Wednesday, March 16, 2005

Books in Honor of the 80th Birthday of Dietrich Fischer-Dieskau

Legendary German baritone Dietrich Fischer-Dieskau celebrates his 80th birthday on May 28, 2005. Two new books have recently appeared to commemorate the event.

Dietrich Fischer-Dieskau: Ein Leben in Bildern
Hans A. Neunzig
Henschel Verlag (2005)
ISBN: 3894874996
Price: 34.90 Euros at (approx. $47.00)

I received my copy of this book a week or two ago and have been thinking about how to judge it. It's a large format, almost coffee-table-size, book from Henschel Verlag that combines text with a large number of photos, most of them black and white, with a center section of color reproductions of a selection of DFD's paintings.

Basically, the big attraction of the book is the pictures. It's a great book for anyone who wants lots of pictures of DFD, especially if you don't already have a great many of them. As is the case with most publications about DFD, the more you already know or have collected, the less the book has to offer. There are personal photos, many photos of DFD in opera roles, pictures of concerts and recitals, some
conducting photos, and, as mentioned above, reproductions of paintings, including several shots taken of the exhibtion in Polling (Bavaria) that ran for a couple of months last year.

There are a number of personal photos that were new to me, including a couple of childhood pictures of DFD at around 4 years old, one alone and one with his older brother Klaus, a picture of DFD in Wehrmacht uniform that I had not seen before, and a couple of pictures of DFD's mother. There is also a spread of pictures of DFD with his first wife, Irmgard Poppen, and their two older children. Probably the most
eye-catching is a small photo of DFD giving infant Mathias a bottle. Interestingly, there are no childhood photos of DFD's youngest son, Manuel, and no adult photo of his oldest son, Mathias. There are young adult photos of Martin and Manuel (one apiece). There are a couple photos of DFD's second wife, Ruth Leuwerik, and one of his third wife, Kristina Pugell.

There are a few new (to me) opera photos, including one of a very young DFD in costume for the premiere of Honneger's "Ein Totentanz" (1949). There is also a hilarious picture from Zillig's "Troilus und Cressida" that illustrates DFD's remark in his memoirs that wearing the short Greek tunic embarrased him. DFD barelegged looks like a stork, God help him. The concert and conducting photos are pretty much
all known quantities, as are the DFD paintings. There is just one photo of DFD giving a masterclass.

Don't worry about the text being in German. It is basically an abbreviated rehash of material in Hans A. Neunzig's 1995 biography of DFD. There is very little in it that is new. I don't exactly want to use the term "hack job," but it's close. So, you won't miss anything if you can't read the text, and if you have read Neunzig's biography, you pretty much know what the text says anyway.

Now for the weaknesses. There are two major flaws in the book, in my opinion. One is the rather haphazard way the material is arranged. At first you say to yourself, "Ah, it's chronological," but it isn't. You can leap years from one page to the next. Then you say, "Okay, it's thematic," but that turns out not to be true either. Pictures of every type are scattered through the book. Personally, I don't get it. I
would have put all the personal pictures in one place and arranged them chronologically, then done the same for the opera photos, etc. (Although the opera photos could have been arranged by composer, as it done to some extent in the book, but if so, then it should at least be consistent, which it isn't.)The paintings are a special section anyway, so they don't count. The other weakness, which is nearly
fatal, is the lack of an index. There is no index whatsoever, so if you want to find a photo, you have to leaf through the entire book. It's ridiculous.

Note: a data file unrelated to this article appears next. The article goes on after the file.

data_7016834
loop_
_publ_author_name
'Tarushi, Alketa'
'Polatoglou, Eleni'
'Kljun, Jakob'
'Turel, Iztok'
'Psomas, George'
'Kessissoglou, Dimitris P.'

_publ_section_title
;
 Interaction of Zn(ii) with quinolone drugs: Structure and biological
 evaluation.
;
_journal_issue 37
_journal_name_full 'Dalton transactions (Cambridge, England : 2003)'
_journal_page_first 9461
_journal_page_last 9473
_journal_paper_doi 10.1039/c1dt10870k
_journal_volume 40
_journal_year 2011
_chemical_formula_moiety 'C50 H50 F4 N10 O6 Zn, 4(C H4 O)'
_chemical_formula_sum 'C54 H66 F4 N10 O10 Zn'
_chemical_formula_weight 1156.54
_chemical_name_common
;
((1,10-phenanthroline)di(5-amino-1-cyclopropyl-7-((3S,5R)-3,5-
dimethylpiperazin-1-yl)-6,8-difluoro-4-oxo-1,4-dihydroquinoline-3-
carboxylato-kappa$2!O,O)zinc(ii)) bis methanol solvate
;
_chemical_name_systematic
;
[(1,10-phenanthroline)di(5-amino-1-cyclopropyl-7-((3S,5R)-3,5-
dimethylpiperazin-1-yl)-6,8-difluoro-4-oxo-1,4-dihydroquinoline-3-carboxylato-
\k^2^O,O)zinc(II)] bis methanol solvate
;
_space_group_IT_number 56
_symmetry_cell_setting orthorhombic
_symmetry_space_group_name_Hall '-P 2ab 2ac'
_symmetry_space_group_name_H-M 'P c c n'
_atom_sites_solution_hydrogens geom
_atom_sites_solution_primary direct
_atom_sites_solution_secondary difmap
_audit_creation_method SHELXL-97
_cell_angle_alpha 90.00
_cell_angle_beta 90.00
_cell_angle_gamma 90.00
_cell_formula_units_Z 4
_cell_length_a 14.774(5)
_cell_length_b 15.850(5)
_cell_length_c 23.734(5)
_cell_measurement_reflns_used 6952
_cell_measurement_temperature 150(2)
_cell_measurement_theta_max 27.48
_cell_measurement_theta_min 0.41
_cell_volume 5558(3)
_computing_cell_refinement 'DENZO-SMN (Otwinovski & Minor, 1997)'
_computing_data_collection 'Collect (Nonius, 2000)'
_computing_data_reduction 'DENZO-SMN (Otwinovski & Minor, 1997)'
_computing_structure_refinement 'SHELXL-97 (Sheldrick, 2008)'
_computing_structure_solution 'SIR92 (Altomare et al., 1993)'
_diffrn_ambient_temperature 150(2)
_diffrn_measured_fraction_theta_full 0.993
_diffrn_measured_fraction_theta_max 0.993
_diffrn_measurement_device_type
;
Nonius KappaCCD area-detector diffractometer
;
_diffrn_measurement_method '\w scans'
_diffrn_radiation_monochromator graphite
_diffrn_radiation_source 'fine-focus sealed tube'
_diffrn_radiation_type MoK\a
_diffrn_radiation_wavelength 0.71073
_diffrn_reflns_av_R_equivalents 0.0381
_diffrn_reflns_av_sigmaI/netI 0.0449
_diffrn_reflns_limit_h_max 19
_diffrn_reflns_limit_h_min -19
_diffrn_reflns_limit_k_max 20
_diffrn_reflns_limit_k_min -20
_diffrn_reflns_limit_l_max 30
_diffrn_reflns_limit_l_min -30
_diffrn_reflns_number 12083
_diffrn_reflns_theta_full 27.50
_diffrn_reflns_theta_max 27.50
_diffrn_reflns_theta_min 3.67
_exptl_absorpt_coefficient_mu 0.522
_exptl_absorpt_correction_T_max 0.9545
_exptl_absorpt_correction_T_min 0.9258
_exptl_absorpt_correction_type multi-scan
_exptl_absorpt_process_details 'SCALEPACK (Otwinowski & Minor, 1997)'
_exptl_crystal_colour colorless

Did I mention the term "hack job" a couple of paragraphs ago? You know, now that you mention it . . . .

Oh well, your mileage may vary of course, but at about $48 plus shipping, you may want to think about it carefully before you buy.

Dietrich Fischer-Dieskau: Diskographie
Monika Wolf
BoD GmbH, Norderstedt (2005)
ISBN: 3833424702
Price: 29.90 Euros at (approx. $40.00)

Anyone who is familiar with Monika Wolf's previous Fischer-Dieskau discography (Schneider Verlag, 2000)knows the kind of detailed, accurate work she produces. This new discography, computer-published via Books on Demand, differs from the first one in several ways. First, the entries are arranged chronologically, instead of by composer. Second, it gives information about the recording producers and sound technicians, to the extent that it is available. Third, it contains entries that had not yet been released at the time of the original discography in 2000. And finally, each entry (except two) is accompanied by a color reproduction of the album cover. The book is more comprehensible to the casual reader than the earlier work, and thus gives a better impression of the sheer volume and scope of DFD's recorded legacy. It is simply a must-have for collectors of DFD's recordings, and it is also just plain interesting reading for DFD fans who are not obsessive collectors. The album covers are a great addition, and it's fun to see that the European covers are often different from the ones I know from the USA. If you collect DFD's recordings or would like to, you need both of Monika Wolf's discographies. If you're just starting, I recommend you begin with this one. You will not regret it.

Anne Bachschuster: Watercolor on paper (2000)
23 x 32 cm

Monday, March 07, 2005

Report from Home: School Days

When I was four, my parents sent me to kindergarten. I had wanted to go to school for as long as I could remember. The boy next door started school the year before I did, and I was terribly jealous. He went to Saint Mary’s school, to morning kindergarten, and came home at around noon. We played together in the afternoon, and he would tell me what he had done in school that day. It all sounded so wonderful, and I was embarrassed to admit that I didn’t go to school yet. What had I done in school that day, he asked me. So I lied. I told him that I went to the public school kindergarten and described my morning, which was remarkably like his, but he never seemed to notice that. I soon found out that living a lie was a tedious business. When Danny Knight left for school in the morning, I would sit down in a corner of the living room and pretend to be at school myself. I drew pictures, sang songs, looked at books, and tried to reproduce the other activities Danny had described. No matter how often my mother tried to send me out into the yard to play, I wouldn’t let myself be seen outside until after the noon whistle blew. Fortunately, I didn’t have to keep this up for long. Danny’s mother told him I was too young to go to school, and so the pretense was over.